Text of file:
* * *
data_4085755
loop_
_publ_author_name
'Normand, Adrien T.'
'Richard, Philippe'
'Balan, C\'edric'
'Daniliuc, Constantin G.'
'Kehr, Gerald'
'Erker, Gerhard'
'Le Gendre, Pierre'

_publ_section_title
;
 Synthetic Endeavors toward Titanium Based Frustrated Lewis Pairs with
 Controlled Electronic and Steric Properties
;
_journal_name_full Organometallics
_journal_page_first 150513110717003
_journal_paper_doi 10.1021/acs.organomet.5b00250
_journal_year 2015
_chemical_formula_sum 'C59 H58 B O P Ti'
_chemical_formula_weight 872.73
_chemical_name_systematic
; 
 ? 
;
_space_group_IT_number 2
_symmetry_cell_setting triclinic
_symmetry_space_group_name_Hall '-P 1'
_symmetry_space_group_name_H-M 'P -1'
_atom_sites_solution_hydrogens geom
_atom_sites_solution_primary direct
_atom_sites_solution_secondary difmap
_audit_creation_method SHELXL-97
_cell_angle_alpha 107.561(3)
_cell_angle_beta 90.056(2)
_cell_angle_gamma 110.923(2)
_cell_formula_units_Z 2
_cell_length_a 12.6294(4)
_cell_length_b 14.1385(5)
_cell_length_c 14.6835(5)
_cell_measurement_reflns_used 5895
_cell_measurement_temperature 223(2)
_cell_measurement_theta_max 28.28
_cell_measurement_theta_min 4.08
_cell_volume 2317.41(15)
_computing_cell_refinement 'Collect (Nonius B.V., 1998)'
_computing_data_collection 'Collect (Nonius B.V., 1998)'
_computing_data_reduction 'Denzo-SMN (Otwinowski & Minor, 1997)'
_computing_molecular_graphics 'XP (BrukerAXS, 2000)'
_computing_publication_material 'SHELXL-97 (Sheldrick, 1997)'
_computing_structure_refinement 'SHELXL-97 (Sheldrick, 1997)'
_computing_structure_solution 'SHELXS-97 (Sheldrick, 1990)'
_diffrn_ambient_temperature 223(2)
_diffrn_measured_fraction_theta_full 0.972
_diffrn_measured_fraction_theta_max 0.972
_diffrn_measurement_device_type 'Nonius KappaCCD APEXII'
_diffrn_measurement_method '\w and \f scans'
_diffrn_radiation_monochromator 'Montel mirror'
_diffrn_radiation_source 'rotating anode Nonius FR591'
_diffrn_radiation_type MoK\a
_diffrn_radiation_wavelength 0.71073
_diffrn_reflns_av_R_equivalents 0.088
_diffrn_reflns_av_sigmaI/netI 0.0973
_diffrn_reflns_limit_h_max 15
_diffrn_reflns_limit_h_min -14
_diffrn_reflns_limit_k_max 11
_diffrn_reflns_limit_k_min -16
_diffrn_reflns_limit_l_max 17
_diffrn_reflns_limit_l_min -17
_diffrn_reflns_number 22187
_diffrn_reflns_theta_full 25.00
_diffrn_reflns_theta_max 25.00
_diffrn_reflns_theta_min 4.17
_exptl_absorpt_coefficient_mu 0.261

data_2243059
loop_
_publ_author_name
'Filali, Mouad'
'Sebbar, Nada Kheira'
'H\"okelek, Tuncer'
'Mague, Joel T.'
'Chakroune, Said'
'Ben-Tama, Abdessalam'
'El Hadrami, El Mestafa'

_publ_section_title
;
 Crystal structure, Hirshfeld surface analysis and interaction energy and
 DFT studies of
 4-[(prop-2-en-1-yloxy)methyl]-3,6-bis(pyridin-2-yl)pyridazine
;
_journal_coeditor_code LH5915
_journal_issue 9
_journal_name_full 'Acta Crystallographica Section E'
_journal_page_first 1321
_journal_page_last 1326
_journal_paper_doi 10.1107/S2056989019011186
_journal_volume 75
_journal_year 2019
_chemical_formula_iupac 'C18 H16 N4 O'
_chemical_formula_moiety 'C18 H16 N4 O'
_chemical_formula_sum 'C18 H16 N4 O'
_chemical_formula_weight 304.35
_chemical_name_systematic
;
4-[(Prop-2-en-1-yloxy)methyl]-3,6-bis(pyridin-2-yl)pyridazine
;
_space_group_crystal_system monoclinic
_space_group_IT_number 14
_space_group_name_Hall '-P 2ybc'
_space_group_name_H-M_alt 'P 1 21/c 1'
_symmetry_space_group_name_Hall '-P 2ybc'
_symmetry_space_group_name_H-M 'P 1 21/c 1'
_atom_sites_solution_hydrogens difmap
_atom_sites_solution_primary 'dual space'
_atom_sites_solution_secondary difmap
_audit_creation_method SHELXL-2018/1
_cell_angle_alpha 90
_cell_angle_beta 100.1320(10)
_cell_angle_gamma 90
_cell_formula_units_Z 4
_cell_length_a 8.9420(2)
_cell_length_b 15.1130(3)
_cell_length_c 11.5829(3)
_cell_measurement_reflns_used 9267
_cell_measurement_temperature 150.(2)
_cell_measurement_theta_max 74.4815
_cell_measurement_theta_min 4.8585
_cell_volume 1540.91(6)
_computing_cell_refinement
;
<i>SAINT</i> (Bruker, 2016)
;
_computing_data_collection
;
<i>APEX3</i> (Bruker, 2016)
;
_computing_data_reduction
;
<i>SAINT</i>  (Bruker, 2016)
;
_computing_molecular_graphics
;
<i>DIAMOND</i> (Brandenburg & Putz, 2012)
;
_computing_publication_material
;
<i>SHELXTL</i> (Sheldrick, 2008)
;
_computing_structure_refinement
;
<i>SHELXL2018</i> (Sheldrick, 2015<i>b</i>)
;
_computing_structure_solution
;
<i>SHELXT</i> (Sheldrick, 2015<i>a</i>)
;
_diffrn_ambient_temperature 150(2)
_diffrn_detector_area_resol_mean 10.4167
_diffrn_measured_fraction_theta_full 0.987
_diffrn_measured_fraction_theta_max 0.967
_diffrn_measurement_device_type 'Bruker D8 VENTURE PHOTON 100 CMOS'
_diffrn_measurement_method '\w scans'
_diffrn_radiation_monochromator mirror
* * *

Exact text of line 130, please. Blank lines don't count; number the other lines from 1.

;